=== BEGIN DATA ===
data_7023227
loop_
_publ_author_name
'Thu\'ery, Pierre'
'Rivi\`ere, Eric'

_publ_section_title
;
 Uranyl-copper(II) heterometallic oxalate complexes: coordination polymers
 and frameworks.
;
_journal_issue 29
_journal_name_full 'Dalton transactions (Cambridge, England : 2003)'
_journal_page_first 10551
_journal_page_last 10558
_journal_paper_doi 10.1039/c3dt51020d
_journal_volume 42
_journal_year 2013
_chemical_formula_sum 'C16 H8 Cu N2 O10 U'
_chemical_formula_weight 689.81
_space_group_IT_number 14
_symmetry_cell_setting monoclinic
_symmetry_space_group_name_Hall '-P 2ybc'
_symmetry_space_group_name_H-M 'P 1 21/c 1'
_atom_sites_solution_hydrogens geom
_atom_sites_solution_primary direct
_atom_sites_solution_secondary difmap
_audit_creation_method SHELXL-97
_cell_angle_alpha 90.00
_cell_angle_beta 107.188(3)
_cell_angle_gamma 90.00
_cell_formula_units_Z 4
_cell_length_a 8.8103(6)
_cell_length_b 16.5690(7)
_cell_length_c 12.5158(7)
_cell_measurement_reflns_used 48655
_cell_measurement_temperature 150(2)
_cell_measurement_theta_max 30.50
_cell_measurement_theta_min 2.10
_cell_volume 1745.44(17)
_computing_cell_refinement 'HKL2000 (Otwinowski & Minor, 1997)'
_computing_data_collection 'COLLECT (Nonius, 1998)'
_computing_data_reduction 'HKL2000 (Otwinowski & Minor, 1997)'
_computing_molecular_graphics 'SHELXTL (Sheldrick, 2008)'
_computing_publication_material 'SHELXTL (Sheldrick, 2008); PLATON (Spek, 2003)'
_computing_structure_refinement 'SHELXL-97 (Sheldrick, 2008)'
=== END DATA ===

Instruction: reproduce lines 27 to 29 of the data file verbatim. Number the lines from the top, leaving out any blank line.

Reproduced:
_audit_creation_method SHELXL-97
_cell_angle_alpha 90.00
_cell_angle_beta 107.188(3)